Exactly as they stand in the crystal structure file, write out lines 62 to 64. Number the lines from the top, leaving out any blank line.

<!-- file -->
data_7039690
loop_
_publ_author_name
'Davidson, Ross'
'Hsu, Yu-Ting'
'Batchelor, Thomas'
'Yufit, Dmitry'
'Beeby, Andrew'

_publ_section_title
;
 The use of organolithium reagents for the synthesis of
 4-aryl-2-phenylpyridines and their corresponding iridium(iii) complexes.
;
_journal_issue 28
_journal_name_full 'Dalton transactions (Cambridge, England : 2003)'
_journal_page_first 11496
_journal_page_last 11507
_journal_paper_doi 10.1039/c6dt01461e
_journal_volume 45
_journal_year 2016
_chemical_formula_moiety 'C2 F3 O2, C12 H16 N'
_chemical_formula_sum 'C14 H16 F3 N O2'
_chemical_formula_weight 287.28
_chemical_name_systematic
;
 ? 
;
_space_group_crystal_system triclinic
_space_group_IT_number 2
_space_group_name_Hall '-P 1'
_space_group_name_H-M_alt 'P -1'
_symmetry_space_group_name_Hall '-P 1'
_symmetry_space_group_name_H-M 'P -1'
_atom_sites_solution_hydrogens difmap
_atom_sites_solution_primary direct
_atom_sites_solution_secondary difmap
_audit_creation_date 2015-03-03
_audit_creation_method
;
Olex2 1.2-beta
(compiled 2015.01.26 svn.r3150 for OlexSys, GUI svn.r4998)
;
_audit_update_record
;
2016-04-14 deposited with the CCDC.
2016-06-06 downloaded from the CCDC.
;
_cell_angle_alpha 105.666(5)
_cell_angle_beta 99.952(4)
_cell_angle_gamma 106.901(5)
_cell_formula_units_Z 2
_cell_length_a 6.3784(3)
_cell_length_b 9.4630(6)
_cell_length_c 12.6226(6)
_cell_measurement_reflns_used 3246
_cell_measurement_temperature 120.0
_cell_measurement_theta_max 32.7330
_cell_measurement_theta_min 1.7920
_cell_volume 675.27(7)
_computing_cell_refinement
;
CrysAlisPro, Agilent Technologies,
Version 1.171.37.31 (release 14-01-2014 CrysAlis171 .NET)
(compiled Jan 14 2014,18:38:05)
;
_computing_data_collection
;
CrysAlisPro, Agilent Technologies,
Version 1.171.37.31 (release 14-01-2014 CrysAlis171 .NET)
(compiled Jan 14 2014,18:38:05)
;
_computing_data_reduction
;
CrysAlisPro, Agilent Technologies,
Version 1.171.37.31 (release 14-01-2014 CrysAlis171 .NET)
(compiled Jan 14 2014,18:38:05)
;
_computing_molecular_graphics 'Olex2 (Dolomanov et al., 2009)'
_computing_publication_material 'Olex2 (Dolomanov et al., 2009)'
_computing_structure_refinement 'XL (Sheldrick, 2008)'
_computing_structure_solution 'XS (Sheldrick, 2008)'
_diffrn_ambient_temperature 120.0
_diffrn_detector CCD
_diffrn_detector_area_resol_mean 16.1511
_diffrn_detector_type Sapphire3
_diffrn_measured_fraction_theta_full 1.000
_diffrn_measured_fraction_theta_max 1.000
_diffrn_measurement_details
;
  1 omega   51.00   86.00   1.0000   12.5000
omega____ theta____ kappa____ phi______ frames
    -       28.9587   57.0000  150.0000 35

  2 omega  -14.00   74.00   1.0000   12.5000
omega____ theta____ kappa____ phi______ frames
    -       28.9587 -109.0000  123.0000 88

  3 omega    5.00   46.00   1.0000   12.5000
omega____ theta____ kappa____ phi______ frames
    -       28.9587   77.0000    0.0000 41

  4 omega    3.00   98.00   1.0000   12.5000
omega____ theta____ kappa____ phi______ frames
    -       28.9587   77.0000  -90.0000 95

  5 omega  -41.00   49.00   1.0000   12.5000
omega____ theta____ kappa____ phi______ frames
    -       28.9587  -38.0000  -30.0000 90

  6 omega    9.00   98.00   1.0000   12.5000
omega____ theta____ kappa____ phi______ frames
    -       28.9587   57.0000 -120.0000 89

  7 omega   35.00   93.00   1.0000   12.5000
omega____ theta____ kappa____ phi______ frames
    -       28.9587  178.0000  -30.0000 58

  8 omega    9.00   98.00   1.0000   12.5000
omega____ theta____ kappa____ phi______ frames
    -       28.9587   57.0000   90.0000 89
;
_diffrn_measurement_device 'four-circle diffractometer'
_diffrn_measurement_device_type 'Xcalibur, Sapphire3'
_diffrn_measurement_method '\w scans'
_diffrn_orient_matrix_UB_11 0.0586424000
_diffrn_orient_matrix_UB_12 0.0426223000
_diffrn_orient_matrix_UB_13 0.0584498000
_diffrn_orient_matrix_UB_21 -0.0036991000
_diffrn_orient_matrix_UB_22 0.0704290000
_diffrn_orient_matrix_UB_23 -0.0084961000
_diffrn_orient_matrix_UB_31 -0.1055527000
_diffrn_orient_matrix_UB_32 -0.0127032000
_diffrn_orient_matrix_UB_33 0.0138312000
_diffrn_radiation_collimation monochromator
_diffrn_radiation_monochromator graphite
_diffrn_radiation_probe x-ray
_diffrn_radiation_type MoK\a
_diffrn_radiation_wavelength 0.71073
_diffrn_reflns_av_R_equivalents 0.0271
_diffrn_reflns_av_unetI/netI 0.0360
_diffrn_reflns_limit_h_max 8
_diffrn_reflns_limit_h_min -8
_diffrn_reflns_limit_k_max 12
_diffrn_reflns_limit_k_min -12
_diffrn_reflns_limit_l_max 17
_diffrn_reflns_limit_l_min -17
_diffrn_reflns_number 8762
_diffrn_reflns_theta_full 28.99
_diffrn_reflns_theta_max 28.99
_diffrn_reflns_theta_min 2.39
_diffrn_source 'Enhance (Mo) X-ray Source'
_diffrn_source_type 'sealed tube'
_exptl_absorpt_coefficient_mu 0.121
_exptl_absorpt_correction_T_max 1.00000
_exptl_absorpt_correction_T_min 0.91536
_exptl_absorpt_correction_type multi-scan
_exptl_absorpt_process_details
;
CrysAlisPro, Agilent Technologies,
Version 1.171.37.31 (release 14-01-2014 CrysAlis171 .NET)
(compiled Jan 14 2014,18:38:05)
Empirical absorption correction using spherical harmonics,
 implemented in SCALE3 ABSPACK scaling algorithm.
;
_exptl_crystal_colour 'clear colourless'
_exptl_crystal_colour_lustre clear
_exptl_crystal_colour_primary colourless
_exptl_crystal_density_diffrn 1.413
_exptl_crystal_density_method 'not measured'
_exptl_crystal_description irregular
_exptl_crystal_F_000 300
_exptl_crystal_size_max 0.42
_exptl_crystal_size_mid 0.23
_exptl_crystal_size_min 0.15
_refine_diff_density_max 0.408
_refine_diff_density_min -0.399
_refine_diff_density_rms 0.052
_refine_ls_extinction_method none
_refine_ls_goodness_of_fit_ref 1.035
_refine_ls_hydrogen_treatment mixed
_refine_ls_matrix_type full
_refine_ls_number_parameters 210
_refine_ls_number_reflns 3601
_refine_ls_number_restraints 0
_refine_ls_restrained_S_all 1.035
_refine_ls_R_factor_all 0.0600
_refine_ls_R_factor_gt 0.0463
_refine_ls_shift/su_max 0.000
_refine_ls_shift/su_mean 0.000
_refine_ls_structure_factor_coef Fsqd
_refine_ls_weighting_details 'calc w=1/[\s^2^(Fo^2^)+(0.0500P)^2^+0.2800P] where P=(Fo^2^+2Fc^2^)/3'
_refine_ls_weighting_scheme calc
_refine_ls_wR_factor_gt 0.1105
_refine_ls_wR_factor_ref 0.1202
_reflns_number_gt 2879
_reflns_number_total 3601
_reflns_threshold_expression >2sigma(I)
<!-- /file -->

CrysAlisPro, Agilent Technologies,
Version 1.171.37.31 (release 14-01-2014 CrysAlis171 .NET)
(compiled Jan 14 2014,18:38:05)